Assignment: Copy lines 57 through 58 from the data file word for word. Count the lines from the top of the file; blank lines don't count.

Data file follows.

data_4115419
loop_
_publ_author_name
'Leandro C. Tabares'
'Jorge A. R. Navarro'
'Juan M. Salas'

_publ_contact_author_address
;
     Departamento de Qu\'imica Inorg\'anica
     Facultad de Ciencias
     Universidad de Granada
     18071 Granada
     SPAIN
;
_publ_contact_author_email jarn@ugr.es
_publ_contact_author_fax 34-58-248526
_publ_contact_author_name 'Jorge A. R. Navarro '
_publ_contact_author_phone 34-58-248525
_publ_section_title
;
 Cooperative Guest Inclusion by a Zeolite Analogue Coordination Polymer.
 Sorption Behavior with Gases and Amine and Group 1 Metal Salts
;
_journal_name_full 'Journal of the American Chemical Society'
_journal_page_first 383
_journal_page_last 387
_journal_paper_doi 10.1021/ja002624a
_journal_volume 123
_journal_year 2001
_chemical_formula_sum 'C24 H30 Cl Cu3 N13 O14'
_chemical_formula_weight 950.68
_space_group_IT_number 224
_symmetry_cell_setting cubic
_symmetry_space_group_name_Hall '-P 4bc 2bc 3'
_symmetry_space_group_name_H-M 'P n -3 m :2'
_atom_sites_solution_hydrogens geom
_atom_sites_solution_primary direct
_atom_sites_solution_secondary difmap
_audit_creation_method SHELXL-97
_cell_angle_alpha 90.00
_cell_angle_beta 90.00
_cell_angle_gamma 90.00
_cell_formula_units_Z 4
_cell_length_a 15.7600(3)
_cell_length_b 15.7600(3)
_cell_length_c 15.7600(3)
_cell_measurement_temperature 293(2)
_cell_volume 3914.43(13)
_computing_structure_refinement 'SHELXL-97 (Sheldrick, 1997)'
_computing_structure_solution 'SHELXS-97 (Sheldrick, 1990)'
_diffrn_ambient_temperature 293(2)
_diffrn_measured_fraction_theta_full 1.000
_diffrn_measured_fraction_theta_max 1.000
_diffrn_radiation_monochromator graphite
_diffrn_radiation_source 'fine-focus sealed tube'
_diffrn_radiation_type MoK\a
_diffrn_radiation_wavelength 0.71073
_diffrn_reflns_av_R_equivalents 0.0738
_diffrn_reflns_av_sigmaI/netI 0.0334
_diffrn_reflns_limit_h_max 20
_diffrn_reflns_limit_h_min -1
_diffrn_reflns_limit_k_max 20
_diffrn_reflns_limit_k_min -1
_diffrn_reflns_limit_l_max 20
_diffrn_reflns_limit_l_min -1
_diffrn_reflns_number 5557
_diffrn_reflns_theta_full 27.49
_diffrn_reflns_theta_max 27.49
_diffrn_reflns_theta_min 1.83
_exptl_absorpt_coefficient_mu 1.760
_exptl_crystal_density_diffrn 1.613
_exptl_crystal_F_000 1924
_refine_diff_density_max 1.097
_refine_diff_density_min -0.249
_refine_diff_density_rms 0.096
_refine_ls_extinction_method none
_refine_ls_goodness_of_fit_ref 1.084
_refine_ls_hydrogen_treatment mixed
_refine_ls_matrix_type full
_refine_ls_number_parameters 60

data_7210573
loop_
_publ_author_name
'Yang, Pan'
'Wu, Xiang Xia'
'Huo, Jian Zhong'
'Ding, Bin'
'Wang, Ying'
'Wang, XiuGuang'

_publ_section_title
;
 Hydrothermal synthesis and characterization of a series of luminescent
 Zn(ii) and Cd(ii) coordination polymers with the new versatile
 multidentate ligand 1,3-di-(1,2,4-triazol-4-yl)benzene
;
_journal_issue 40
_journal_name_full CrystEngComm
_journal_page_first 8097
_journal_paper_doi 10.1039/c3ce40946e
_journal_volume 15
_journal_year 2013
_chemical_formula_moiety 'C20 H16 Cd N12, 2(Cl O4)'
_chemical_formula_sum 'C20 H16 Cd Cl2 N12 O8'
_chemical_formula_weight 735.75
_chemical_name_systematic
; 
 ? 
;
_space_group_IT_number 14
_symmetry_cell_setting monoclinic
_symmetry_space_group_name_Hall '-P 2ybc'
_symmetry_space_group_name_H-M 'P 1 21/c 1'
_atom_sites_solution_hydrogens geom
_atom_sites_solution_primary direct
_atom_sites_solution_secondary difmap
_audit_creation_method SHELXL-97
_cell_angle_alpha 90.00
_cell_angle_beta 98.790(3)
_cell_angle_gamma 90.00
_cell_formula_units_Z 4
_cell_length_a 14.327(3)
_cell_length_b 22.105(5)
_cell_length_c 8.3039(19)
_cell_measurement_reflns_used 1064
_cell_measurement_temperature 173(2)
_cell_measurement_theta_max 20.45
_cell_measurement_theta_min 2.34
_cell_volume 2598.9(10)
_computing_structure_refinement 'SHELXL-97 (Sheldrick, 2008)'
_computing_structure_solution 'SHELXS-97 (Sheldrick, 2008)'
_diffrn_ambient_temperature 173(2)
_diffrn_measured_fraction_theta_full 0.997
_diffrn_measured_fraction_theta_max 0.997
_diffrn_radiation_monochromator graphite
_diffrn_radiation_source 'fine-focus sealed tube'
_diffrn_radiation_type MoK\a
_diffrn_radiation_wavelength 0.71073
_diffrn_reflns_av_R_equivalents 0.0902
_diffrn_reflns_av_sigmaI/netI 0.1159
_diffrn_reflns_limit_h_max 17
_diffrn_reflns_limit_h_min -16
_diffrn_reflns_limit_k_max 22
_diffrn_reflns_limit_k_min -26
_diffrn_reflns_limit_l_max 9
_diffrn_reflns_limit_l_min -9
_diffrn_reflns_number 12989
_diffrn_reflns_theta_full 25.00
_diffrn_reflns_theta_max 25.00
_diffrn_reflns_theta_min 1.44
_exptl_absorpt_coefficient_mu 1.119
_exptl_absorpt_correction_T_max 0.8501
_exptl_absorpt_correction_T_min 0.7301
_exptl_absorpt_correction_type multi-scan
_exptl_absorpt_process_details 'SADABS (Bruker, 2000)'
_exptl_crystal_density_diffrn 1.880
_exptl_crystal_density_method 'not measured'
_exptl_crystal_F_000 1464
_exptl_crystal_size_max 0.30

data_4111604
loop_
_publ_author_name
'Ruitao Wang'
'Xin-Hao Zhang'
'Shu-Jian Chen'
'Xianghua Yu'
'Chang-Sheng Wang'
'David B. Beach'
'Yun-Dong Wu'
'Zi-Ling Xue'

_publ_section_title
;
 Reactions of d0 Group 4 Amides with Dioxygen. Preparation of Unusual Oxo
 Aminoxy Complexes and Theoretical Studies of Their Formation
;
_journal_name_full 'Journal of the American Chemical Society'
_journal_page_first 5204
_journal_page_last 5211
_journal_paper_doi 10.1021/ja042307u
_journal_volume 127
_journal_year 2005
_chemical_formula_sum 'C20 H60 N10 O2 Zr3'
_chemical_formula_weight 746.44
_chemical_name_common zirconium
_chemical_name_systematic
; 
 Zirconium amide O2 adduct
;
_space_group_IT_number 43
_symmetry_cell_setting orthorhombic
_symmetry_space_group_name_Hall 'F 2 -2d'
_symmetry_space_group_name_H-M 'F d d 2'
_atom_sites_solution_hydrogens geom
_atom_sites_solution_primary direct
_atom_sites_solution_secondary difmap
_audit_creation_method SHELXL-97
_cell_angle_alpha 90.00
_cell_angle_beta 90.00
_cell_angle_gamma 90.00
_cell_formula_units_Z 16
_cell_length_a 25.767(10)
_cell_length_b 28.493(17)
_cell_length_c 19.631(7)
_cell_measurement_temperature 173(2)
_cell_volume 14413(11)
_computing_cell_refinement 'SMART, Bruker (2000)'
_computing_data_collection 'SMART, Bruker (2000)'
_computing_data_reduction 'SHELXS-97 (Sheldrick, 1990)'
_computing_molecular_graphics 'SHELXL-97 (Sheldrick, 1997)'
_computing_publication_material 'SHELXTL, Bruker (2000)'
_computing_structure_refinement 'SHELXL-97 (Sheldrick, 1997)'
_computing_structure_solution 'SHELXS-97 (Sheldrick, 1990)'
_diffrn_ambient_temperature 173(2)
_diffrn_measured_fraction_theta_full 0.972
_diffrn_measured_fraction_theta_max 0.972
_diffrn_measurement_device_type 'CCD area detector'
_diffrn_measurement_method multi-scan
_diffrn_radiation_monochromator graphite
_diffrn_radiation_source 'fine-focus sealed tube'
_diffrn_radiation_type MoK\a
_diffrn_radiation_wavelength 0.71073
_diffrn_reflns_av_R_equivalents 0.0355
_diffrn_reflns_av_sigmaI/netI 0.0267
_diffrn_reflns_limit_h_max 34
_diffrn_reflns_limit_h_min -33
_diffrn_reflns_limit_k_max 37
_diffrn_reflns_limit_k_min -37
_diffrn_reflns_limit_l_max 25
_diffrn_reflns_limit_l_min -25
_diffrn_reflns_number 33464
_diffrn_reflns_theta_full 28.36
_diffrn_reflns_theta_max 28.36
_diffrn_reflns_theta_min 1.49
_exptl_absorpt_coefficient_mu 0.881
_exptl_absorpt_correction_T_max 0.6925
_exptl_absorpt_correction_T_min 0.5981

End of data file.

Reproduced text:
_diffrn_radiation_wavelength 0.71073
_diffrn_reflns_av_R_equivalents 0.0738